Several years ago I took an independent study in comparative government. I didn’t do all that much (it was my senior year of high school, what do you expect), but I did read a few interesting textbooks on the subject. One put forth the idea of the “democratic idea.” Not democratic ideals- values like equality, justice, and human rights we see as part and parcel with representative government. Rather the simple idea that a country is a democracy.
In the modern era- say, since the end of World War I, very few countries will openly state that they are anti-democratic. Germany under Nazi rule held an election in 1938. The year before the Soviet Union did the same. Even if the elections ain’t fooling anyone, there seems to be a need to use elections as a means to legitimacy. Often a regime supported by military force will switch to politics- the Burmese junta held regular elections ( in 1981, for instance), before making the mistake of having a free election and losing. The trend indicates that democracy has an intrinsic attraction- it’s a matter of world consensus that democracy, at least the veneer and symbol of it, is a good thing. The United Nations is full of voting members who’d never conceive of an open debate on their own soil. If a nation can be a part of the General Assembly, yet not give up a smidgen of political power, they go for it.
There is also the idea of elections as a patronage system. From a Big Think piece of sham elections:
According to Bueno de Mesquita a dictator or autocrat can conduct a rigged election, not to confer legitimacy or choose the right person to govern the country’s affairs but to cultivate loyalty. Bueno de Mesquita argues that a ruler will let sham elections run in their country so that they can communicate to the politicians around them that they are expendable should they stray from the desired agenda.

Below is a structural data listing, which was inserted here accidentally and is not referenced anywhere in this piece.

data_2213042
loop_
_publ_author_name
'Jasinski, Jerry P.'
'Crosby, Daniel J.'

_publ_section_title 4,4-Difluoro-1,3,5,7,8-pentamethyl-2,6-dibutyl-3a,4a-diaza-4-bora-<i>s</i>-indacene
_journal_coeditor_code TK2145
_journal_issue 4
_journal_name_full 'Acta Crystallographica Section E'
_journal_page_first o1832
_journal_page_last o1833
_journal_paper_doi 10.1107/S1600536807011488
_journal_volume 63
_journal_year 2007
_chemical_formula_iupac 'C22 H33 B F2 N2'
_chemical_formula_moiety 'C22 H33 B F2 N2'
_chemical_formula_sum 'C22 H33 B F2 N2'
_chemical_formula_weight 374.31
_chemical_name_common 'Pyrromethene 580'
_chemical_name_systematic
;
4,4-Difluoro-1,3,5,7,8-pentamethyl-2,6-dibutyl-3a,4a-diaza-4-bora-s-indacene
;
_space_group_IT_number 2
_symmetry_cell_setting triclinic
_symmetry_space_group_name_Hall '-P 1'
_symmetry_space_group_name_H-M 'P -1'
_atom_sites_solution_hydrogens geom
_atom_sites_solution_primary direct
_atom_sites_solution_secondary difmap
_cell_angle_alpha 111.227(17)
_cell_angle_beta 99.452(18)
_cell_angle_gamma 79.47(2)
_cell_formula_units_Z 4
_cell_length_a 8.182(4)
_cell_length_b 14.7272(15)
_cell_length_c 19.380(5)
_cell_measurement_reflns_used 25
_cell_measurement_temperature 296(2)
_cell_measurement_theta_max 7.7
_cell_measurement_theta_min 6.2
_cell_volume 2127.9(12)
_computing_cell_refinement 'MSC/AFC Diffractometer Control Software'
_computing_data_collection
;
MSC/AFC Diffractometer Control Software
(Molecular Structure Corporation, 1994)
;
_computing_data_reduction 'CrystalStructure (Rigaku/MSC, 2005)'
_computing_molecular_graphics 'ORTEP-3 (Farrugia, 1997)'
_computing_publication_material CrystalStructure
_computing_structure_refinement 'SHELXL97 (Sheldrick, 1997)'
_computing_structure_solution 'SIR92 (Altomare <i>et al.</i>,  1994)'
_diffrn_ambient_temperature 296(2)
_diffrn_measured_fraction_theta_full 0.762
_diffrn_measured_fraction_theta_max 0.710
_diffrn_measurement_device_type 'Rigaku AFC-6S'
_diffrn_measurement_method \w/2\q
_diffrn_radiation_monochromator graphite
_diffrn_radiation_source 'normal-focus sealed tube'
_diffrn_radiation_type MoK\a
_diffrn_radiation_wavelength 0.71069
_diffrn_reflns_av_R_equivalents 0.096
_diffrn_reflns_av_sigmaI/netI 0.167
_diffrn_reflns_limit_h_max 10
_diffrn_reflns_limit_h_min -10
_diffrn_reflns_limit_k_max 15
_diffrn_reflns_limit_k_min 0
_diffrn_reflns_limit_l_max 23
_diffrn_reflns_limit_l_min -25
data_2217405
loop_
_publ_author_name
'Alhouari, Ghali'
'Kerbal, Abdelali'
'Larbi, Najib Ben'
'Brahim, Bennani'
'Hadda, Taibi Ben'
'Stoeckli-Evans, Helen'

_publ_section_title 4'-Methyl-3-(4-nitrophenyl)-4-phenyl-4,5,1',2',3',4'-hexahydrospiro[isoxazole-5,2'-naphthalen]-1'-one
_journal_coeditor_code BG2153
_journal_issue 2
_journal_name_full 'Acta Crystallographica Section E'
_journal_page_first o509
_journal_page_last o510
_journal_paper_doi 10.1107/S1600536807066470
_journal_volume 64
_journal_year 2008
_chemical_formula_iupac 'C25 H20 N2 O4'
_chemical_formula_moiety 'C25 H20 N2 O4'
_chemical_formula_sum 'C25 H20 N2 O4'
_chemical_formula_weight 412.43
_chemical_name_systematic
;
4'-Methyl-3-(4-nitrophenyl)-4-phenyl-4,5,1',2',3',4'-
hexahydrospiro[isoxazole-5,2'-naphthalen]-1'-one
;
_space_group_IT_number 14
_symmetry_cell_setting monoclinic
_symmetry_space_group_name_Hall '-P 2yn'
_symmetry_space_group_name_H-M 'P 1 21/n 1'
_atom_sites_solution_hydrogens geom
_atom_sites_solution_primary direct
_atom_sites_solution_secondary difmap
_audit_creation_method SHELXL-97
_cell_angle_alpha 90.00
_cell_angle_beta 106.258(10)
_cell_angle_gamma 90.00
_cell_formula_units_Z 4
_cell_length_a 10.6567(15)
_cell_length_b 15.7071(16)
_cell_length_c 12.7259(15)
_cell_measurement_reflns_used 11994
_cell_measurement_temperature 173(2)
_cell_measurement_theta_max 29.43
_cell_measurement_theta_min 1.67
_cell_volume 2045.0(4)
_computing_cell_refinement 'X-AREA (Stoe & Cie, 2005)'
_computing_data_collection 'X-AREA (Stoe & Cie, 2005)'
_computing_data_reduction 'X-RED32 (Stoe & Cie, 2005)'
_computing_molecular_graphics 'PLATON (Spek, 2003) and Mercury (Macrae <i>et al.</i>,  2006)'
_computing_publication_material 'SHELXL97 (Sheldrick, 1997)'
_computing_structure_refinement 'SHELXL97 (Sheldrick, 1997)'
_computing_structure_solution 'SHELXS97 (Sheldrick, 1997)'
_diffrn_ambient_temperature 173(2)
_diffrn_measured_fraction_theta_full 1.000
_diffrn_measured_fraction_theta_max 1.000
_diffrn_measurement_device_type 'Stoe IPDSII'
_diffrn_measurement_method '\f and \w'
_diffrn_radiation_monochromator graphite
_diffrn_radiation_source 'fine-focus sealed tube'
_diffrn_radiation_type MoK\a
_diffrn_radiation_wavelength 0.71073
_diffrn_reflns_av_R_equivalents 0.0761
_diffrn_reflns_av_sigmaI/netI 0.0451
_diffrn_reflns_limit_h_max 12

If you have ultimate control over who gets elected, it’s a way of doling out bits of political prestige. With the North Korean election, it provides a more diplomatic way of moving to a new generation. Kim Jong-un certainly was fine with executing the old guard, but he doesn’t have to do that as his sole weapon.
These sham processes are not impervious to change. Currently the People’s Republic of China is holding its annual National People’s Congress. The NPC is becoming something new and different- more responsive to local concerns and increasingly willing to defy the official party line. Vietnam is on the same route. In many ways there isn’t a huge gap between the era of rubber-stamp parliaments and a new era where the democratic process actually shows up for some of the party- all the elections and meetings may ultimately have provided a platform for reform at a later time. Ludicrous as it sounds, authoritarian states practice many things that will be needed, in a similar form, if that state becomes democratic. It’s a dry run for a real, competitive election. Perhaps that redeems the farce. Perhaps not.
An interesting paper weighing democratic feeling among East Asian states can be found here, which debates how important democratic institutions are on a practical regime level.